• Joan Devine on

      Donna, we admire your passion and could not agree more about the importance of having meaningful staffing levels to support the work that we aspire to do. So while the work was being done on the artifacts of culture change tool, a tool that includes assessing workforce practices, other things have been happening.
      Please know that we are keenly aware of the workforce issues which plague senior living communities. Pioneer Network Public Policy committee and a workgroup consisting of many of the Elders of Pioneer Network, have been exploring ways to advocate and partner with others to shine a light on this issue.

      Like you, Pioneer Network is passionate, but we are small and know that partnering with others is the best way to make a difference. One of the sessions at our March Symposium will be led by Lori Porter, Co-Founder & CEO, National Association of Health Care Assistants, who has been leading the charge regarding better quality of life for CNAs, which includes better wages. She is being joined by Jeff Jerebker, who will be sharing the work being done to advocate for better wages, challenge us all to be a part of that effort, and work together to define ways to advocate at the state and federal level.
      (Check out the article Lori wrote for McKNight’s that we shared on our Facebook page.)

      • donna k woodward on

        Joan, thank you so much for your response and and your reference to the Lori Porter article and her work, which is greatly encouraging. And thank you and Penny for your tolerance of a contrarian view.

        I know that Pioneer Network is committed to improved staffing, and that this problem is much larger than any one organization can solve. I hope organizations like this one and others who have pioneered so many great programs improving life for elders, now broaden their focus to include, even prioritize, lobbying of state and local legislators for changes in how long-term-care homes are financed and how staffing is regulated and financed. Those involved in long-term care can hardly keep up with the new ideas and programs. What we need in 2021 are, as you said, more—and more effective—lobbying partnerships, to offset the efforts of those lobbying to protect LTC executive compensation levels and profits. It would be empowering to hear more from groups lobbying for better staffing and more equitable compensation for direct-care workers.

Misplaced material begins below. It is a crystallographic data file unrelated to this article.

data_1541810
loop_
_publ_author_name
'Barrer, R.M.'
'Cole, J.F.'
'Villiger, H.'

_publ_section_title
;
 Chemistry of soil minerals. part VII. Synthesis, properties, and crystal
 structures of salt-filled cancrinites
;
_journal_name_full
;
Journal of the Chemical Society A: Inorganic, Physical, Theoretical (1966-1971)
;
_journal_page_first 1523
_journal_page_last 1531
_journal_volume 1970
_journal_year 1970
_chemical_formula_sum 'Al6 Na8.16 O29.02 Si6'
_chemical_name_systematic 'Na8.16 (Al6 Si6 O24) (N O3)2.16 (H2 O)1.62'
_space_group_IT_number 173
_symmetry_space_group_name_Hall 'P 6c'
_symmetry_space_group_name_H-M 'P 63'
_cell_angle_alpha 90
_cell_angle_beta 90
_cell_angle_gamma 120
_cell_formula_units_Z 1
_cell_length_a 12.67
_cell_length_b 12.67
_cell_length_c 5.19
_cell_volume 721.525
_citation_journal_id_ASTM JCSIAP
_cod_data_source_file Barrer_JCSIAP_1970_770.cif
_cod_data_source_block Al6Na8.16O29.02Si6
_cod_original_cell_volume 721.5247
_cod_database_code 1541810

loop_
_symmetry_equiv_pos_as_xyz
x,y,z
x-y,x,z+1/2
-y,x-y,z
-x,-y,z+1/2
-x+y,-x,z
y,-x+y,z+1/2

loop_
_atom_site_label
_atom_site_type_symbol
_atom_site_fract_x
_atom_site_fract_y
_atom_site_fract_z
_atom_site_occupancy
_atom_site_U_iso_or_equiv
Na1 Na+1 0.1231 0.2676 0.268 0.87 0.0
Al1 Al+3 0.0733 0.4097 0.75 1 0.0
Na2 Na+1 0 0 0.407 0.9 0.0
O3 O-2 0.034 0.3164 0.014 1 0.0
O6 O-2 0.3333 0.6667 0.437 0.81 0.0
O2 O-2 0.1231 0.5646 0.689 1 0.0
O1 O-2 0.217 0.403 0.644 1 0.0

Thank you too for your passion and zeal for these issues, Joan and Penny, Karen, Carmen and all.

  2. Paula H Havird on

    Looking forward to seeing the new released work on culture change. These are two amazing people who I have worked with in the past. They are so very dedicated to ensuring the best quality of life for residents in NH, and now ALF. Thank you guys – you are the best!

  3. Imelda L Maurer on

    I am so delighted to see that this work, done by two such amazing culture change pioneers, is being released! I’m looking forward to a virtual experience with more information about this work. Thank you Karen and Carmen!